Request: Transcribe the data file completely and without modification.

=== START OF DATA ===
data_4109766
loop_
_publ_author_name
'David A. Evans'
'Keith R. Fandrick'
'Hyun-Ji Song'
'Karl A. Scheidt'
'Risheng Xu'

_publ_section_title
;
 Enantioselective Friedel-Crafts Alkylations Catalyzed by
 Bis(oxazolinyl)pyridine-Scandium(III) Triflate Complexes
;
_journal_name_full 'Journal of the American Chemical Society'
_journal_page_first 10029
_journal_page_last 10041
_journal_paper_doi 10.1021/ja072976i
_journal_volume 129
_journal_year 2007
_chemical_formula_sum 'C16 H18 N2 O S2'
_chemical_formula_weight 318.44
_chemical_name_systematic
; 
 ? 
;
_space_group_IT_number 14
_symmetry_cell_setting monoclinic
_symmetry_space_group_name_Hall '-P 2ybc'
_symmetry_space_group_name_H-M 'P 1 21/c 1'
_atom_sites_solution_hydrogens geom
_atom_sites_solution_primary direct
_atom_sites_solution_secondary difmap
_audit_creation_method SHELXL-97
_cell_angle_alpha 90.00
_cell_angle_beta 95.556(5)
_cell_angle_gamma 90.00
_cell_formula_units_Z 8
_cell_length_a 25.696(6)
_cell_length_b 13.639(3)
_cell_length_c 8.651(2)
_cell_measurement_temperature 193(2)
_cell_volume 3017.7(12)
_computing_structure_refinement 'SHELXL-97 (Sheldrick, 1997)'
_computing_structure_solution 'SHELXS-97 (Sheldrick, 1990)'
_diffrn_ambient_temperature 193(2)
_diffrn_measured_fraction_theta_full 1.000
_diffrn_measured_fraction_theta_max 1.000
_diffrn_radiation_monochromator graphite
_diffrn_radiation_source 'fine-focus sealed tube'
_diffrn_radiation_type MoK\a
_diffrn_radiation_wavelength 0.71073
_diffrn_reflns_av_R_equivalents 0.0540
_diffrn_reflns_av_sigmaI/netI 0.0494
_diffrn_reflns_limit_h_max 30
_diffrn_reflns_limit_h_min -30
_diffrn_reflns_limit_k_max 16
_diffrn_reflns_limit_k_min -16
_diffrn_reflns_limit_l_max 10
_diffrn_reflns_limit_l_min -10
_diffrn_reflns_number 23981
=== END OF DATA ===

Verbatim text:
data_4109766
loop_
_publ_author_name
'David A. Evans'
'Keith R. Fandrick'
'Hyun-Ji Song'
'Karl A. Scheidt'
'Risheng Xu'

_publ_section_title
;
 Enantioselective Friedel-Crafts Alkylations Catalyzed by
 Bis(oxazolinyl)pyridine-Scandium(III) Triflate Complexes
;
_journal_name_full 'Journal of the American Chemical Society'
_journal_page_first 10029
_journal_page_last 10041
_journal_paper_doi 10.1021/ja072976i
_journal_volume 129
_journal_year 2007
_chemical_formula_sum 'C16 H18 N2 O S2'
_chemical_formula_weight 318.44
_chemical_name_systematic
; 
 ? 
;
_space_group_IT_number 14
_symmetry_cell_setting monoclinic
_symmetry_space_group_name_Hall '-P 2ybc'
_symmetry_space_group_name_H-M 'P 1 21/c 1'
_atom_sites_solution_hydrogens geom
_atom_sites_solution_primary direct
_atom_sites_solution_secondary difmap
_audit_creation_method SHELXL-97
_cell_angle_alpha 90.00
_cell_angle_beta 95.556(5)
_cell_angle_gamma 90.00
_cell_formula_units_Z 8
_cell_length_a 25.696(6)
_cell_length_b 13.639(3)
_cell_length_c 8.651(2)
_cell_measurement_temperature 193(2)
_cell_volume 3017.7(12)
_computing_structure_refinement 'SHELXL-97 (Sheldrick, 1997)'
_computing_structure_solution 'SHELXS-97 (Sheldrick, 1990)'
_diffrn_ambient_temperature 193(2)
_diffrn_measured_fraction_theta_full 1.000
_diffrn_measured_fraction_theta_max 1.000
_diffrn_radiation_monochromator graphite
_diffrn_radiation_source 'fine-focus sealed tube'
_diffrn_radiation_type MoK\a
_diffrn_radiation_wavelength 0.71073
_diffrn_reflns_av_R_equivalents 0.0540
_diffrn_reflns_av_sigmaI/netI 0.0494
_diffrn_reflns_limit_h_max 30
_diffrn_reflns_limit_h_min -30
_diffrn_reflns_limit_k_max 16
_diffrn_reflns_limit_k_min -16
_diffrn_reflns_limit_l_max 10
_diffrn_reflns_limit_l_min -10
_diffrn_reflns_number 23981